Immediate-release: 50 to 325 mg orally once a day

Extended-release (ER): 162.5 mg orally once a day

Comments:
-Therapy should be continued indefinately.
-ER capsules are designed to slowly release drug from encapsulated microparticles thereby prolonging the absorption across the gastrointestinal tract; the pharmacodynamic effect of ER 162.5 mg is similar to that attained with IR aspirin 81 mg..

Uses: To reduce the risk of death and recurrent stroke in patients who have had ischemic stroke or transient ischemia attack.

Usual Adult Dose for Angina Pectoris Prophylaxis:

Immediate-release (IR): 75 mg to 325 mg orally once a day

Extended-release (ER): 162 mg orally once a day

Comments:
-Therapy should be continued indefinitely .
-The optimal dose to prevent cardiovascular events is unknown; however, higher doses are associated with increased risk of bleeding.
-Current evidence supports use of low-dose IR aspirin 75 to 100 mg daily.
-ER capsules are designed to slowly release drug from encapsulated microparticles thereby prolonging the absorption across the gastrointestinal tract; the pharmacodynamic effect of ER 162.5 mg is similar to that attained with IR aspirin 81 mg.

Uses: To reduce the combined risk of death and nonfatal myocardial infarction (MI) in patients with unstable angina pectoris and reduce the combined risk of MI and sudden death in patients with chronic stable angina pectoris.

Usual Adult Dose for Angina Pectoris:

Immediate-release (IR): 75 mg to 325 mg orally once a day

Extended-release (ER): 162 mg orally once a day

Comments:
-Therapy should be continued indefinitely .
-The optimal dose to prevent cardiovascular events is unknown; however, higher doses are associated with increased risk of bleeding.
-Current evidence supports use of low-dose IR aspirin 75 to 100 mg daily.
-ER capsules are designed to slowly release drug from encapsulated microparticles thereby prolonging the absorption across the gastrointestinal tract; the pharmacodynamic effect of ER 162.5 mg is similar to that attained with IR aspirin 81 mg.

Uses: To reduce the combined risk of death and nonfatal myocardial infarction (MI) in patients with unstable angina pectoris and reduce the combined risk of MI and sudden death in patients with chronic stable angina pectoris.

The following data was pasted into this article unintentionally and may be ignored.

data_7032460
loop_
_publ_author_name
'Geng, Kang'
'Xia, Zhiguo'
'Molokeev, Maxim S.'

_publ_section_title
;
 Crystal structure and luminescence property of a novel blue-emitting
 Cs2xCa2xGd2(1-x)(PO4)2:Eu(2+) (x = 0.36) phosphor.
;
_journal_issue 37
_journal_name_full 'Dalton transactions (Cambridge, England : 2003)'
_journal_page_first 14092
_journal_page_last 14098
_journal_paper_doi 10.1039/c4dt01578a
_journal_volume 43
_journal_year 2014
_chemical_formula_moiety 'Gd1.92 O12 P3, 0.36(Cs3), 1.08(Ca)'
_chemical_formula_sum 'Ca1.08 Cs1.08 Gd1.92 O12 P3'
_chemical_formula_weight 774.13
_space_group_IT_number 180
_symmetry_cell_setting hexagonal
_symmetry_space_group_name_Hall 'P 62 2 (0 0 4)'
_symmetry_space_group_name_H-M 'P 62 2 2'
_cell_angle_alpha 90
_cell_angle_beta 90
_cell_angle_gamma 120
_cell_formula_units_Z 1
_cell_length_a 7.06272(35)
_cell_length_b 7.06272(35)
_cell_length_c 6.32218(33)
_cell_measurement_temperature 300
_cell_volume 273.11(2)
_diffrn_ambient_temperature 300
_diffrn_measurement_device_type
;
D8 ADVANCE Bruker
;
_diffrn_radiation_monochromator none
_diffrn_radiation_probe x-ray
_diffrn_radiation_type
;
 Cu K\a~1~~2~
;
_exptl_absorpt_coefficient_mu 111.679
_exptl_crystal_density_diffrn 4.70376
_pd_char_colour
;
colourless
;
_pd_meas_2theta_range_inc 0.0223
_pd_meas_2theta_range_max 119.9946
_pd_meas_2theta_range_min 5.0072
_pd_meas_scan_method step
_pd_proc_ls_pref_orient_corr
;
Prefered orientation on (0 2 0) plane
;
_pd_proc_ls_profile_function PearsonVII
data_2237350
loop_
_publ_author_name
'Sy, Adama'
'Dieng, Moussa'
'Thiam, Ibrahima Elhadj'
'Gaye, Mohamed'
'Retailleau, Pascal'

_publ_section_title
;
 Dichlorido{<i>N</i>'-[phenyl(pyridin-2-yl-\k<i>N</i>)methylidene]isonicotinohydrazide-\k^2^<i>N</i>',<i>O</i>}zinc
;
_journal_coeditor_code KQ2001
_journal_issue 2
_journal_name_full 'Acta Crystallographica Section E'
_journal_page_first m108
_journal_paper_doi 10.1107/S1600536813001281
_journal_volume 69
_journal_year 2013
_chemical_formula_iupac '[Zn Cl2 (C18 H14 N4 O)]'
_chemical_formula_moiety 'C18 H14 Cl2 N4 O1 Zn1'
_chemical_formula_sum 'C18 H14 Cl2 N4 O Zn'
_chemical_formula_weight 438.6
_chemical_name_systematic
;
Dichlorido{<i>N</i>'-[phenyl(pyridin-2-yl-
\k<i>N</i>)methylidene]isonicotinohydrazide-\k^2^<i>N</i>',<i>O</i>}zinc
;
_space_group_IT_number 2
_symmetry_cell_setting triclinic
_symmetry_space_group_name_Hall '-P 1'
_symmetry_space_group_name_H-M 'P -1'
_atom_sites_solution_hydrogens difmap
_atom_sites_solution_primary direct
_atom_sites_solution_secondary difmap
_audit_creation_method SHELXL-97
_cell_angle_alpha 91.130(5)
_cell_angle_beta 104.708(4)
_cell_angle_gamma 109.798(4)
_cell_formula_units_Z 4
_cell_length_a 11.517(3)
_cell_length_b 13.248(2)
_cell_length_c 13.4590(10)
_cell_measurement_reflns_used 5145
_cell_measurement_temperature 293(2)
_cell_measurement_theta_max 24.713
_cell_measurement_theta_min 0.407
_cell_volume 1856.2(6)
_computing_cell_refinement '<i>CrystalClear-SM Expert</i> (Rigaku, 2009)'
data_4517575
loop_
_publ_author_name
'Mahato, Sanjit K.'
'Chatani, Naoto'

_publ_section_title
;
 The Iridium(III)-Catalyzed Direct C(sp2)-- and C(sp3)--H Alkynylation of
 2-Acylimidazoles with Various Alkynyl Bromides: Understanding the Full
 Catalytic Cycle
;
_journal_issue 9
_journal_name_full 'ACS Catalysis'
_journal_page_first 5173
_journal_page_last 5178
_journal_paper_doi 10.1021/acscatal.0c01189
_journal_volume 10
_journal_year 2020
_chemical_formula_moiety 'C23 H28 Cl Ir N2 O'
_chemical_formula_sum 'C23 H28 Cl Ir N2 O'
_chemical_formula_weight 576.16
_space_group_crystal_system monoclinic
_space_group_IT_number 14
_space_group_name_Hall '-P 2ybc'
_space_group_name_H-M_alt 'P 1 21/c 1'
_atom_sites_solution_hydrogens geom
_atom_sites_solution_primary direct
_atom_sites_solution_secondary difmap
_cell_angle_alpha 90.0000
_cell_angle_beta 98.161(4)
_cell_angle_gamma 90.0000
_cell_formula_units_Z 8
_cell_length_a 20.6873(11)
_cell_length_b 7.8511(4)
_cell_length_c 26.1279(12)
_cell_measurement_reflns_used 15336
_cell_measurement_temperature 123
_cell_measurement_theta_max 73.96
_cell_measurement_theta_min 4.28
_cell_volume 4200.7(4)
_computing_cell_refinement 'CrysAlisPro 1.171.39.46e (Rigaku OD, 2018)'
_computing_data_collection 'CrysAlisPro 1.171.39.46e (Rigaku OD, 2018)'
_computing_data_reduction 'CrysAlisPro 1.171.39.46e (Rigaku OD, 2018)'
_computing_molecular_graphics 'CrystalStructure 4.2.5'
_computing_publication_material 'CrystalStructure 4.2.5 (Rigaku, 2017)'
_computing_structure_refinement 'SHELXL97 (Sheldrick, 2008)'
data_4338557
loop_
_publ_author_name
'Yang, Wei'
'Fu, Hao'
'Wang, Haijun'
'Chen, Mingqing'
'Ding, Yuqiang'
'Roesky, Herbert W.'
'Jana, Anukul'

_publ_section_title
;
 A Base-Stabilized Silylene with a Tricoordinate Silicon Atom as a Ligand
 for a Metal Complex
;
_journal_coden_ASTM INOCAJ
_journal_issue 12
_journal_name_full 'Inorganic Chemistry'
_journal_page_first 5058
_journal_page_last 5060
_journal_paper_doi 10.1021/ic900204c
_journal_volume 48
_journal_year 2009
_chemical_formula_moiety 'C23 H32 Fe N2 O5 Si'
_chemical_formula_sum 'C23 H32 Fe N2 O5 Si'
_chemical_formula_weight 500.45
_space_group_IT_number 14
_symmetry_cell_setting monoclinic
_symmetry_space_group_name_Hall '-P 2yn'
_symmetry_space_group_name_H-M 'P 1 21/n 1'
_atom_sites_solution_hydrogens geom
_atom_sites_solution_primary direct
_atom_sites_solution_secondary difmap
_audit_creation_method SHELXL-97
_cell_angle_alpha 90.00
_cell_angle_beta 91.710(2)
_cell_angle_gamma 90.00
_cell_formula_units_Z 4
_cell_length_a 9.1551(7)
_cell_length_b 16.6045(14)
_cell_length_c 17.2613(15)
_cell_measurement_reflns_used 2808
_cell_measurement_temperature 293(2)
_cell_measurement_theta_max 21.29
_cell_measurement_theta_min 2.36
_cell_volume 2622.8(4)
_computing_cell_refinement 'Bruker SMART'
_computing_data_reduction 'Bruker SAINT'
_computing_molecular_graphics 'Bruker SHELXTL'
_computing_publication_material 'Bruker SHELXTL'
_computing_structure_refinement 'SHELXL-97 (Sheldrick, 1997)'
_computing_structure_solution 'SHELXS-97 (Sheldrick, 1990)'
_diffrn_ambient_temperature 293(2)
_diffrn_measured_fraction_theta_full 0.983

Usual Adult Dose for Revascularization Procedures -- Prophylaxis:

For coronary artery bypass graft (CABG):
325 mg orally once a day beginning 6 hours after the procedure and continuing for 1 year

For percutaneous transluminal coronary angiography (PTCA):
325 mg orally once 2 hours prior to procedure, then 160 to 325 mg orally once a day indefinitely

For carotid endarterectomy:
80 mg orally once a day up to 650 mg orally twice a day beginning prior to surgery and continuing indefinitely

Comments:
-Current guidelines should be consulted for use of dual antiplatelet therapy (low-dose aspirin plus ticagrelor, clopidogrel, or prasugrel)

Uses: For patients who have undergone revascularization procedures including CABG, PTCA, or carotid endarterectomy when there is a preexisting condition for which aspirin is already indicated.

Usual Adult Dose for Ankylosing Spondylitis:

Up to 4 g orally per day in divided doses
Maintenance dose: Adjust dose as needed for anti-inflammatory efficacy

Comments:
-Doses should be individualized.
-Target plasma salicylate levels of 150 to 300 mcg/mL are associated with anti-inflammatory response while plasma salicylate levels greater than 200 mcg/mL are associated with a higher incidence of toxicity.

Uses: For the relief of the signs and symptoms of spondyloarthropathies.

Usual Adult Dose for Myocardial Infarction -- Prophylaxis:

Primary Prophylaxis:
-50 years or older: 75 to 100 mg orally once a day
-Adults with type 1 or type 2 diabetes at increased CVD risk: 75 to 162 mg orally once a day

Comments:
-In adults 50 to 59 years who have a 10% or greater 10-year CVD risk, are not at increased risk of bleeding, and have a life expectancy of at least 10 years, the United States Preventative Services Task Force (USPSTF) recommends initiating low dose aspirin for the primary prevention of atherosclerotic cardiovascular disease (ASCVD) and colorectal cancer (CRC).
-The decision to initiate primary prophylaxis therapy in adults 60 to 69 years, should include the same parameters and additionally be individualized for risk; for adults 70 years or older, the current evidence is insufficient to assess the balance of benefits and harms.
-The American Diabetes Association Standards of Care recommends primary prophylaxis in adults with diabetes who are at increased risk of CVD; this includes most patients 50 years or older with at least 1 additional major risk factor; for patients less than 50 years, clinical judgement is required.

Secondary Prophylaxis:
Immediate-release (IR): 75 mg to 325 mg orally once a day
Extended-release (ER): 162.5 orally once a day

Comments:
-The optimal dose to prevent cardiovascular events is unknown; however, higher doses are associated with increased risk of bleeding.
-Current evidence supports use of low-dose IR aspirin 75 to 100 mg daily.